Related resources – What stack is running the source storage platform? Take stock of physical/virtual stats like CPU, memory, and disk as well as any relevant software.
Dependencies – Is the source data using a specific platform like SQL, file servers, or Exchange servers?
Access methods – How will you programmatically access the data and metadata? If you require physical access, can you get to that hardware?
Before you can begin migrating, you must configure and scale your destination environment. Considerations include:
Performance – Have you configured the target environment with future growth and performance in mind? Presumably you are anticipating a performance boost from the upgraded storage infrastructure, so carefully plan and test based on benchmarks taken when examining the source infrastructure.
Size and scale – You should right-size any cloud storage, as you can quickly provision additional space if needed. Any other media will require planning for data growth. Remember to consider backups and replication. Your destination environment obviously must have enough space for all incoming data, plus some overhead for good measure.
Physical location – Compliance measures and latency might play a factor in the geographic location of your data target. You may be able to choose a geo depending on your service provider, if using a hosted product.
Technical contacts – Who will own this environment? Who can you work with for assistance and troubleshooting?
Before, during, and after your migration you’ll need to keep tabs on the target and source storage environments. Migrations are not an easy task and you need to make sure you have the resources needed to guide the process through completion, including overcoming any problems along the way.
Monitoring software or services – What tools will you use to monitor the data source, target environment, and the path data will take as it is transferred?
Monitoring process – How often will you check your migration progress? How will you track the status? What stakeholders need to be kept informed?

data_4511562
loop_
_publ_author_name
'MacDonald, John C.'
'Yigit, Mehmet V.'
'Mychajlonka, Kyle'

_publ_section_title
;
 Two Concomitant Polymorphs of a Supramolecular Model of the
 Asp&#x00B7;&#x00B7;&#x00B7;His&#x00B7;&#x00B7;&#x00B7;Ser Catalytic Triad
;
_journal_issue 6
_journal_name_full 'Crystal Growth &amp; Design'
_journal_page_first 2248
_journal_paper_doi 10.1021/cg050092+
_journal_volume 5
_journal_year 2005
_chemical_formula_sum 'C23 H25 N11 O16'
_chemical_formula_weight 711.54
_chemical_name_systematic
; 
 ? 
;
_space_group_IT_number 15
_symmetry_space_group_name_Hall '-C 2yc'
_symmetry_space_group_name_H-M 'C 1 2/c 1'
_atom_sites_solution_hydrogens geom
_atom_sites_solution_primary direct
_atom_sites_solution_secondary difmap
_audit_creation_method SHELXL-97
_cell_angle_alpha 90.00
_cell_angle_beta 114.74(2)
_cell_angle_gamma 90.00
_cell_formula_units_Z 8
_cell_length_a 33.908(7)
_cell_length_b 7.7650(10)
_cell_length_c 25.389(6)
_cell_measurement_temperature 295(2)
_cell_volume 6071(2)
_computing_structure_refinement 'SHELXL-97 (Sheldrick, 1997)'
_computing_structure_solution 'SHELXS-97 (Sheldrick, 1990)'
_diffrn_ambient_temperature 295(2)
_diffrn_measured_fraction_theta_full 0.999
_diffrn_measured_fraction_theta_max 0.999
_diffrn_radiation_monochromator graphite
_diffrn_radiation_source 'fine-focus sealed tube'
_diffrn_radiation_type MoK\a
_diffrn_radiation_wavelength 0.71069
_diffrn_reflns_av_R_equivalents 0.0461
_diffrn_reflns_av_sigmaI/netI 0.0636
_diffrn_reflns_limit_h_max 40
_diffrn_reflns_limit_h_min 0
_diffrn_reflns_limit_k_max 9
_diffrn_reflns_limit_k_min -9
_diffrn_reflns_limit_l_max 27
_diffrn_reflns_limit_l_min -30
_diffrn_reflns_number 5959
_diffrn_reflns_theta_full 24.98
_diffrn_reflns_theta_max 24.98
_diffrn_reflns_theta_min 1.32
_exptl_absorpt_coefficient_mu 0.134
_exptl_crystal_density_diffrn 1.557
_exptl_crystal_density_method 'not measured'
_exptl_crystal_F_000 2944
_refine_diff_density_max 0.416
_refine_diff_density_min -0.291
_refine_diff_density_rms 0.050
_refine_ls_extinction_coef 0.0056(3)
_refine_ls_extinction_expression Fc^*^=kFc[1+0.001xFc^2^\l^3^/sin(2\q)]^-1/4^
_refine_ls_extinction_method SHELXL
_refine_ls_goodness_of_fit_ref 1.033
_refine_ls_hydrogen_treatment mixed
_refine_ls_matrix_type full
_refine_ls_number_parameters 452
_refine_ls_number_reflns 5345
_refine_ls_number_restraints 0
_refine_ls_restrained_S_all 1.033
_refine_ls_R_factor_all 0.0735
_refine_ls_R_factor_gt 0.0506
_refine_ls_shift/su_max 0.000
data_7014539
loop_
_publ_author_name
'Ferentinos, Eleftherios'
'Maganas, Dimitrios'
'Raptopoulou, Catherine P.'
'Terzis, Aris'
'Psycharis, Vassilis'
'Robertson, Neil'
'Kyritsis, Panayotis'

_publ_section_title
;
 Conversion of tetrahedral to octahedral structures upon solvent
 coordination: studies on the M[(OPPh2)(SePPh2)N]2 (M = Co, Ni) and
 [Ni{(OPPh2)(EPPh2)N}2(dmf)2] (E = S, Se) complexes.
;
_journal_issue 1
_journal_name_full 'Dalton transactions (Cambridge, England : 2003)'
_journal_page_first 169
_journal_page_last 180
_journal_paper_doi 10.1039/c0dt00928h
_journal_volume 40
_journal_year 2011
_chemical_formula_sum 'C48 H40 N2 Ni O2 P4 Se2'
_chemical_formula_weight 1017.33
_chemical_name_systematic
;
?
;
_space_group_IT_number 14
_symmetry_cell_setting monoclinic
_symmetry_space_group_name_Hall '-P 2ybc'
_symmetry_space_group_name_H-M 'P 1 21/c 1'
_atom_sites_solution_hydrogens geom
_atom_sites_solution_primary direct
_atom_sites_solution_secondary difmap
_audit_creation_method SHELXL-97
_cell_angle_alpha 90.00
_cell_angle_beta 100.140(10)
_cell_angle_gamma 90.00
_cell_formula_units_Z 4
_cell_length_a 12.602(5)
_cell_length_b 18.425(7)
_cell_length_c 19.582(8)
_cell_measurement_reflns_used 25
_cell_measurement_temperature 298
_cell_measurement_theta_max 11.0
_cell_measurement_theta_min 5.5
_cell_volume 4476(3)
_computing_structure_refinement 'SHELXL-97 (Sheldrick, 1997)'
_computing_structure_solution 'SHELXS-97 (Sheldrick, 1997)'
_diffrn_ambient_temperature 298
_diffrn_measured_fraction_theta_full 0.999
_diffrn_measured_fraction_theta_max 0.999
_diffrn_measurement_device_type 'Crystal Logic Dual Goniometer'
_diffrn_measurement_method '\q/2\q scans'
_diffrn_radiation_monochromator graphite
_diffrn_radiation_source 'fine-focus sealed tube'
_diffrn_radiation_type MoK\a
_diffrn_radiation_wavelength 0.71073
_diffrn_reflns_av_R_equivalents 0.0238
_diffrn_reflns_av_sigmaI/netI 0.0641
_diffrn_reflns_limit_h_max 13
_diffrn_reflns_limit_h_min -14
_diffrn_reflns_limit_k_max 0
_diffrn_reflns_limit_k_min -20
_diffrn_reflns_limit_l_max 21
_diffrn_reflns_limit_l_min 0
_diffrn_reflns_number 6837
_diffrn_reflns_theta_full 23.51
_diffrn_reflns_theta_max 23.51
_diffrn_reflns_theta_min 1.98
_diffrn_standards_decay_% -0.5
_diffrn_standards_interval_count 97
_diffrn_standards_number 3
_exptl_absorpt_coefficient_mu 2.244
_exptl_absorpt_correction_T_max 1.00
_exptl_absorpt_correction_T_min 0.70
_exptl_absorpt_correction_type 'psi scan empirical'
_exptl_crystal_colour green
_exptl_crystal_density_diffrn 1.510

Issue resolution – If something goes awry, how will it be remedied? At what point does someone need to step in and interfere with the migration process to resolve a problem?
Baseline performance – What kind of performance do you expect from the destination environment? How will you determine if it is out of bounds?
Testing and Clean-Up
Once your data migration is complete, you need to make sure all connected systems and apps are functioning properly.
Testing procedure – How will you test all related infrastructure and apps using this dataset?
Data integrity – Did all the data make the transfer? How will you guarantee that nothing was left behind? How will you monitor data quality should any defects be introduced?
System decommissioning – Plan the turndown of any legacy systems according to your company policies.
Throughout these steps, communication is also key, both with key stakeholders as identified in the migration plan as well as with end users. Don’t just let people know that the migration is occurring: inform them how it will impact their daily work, what will change after migration is complete (if anything), and when they can expect various steps to occur. A unified communication plan for all parties involved in the migration process helps avoid users turning to the support team with questions as well as with providing clear and concise information from a single source.
While data migration projects are complex endeavors, a clear plan will help you visualize and execute, hopefully with minimal unexpected issues along the way.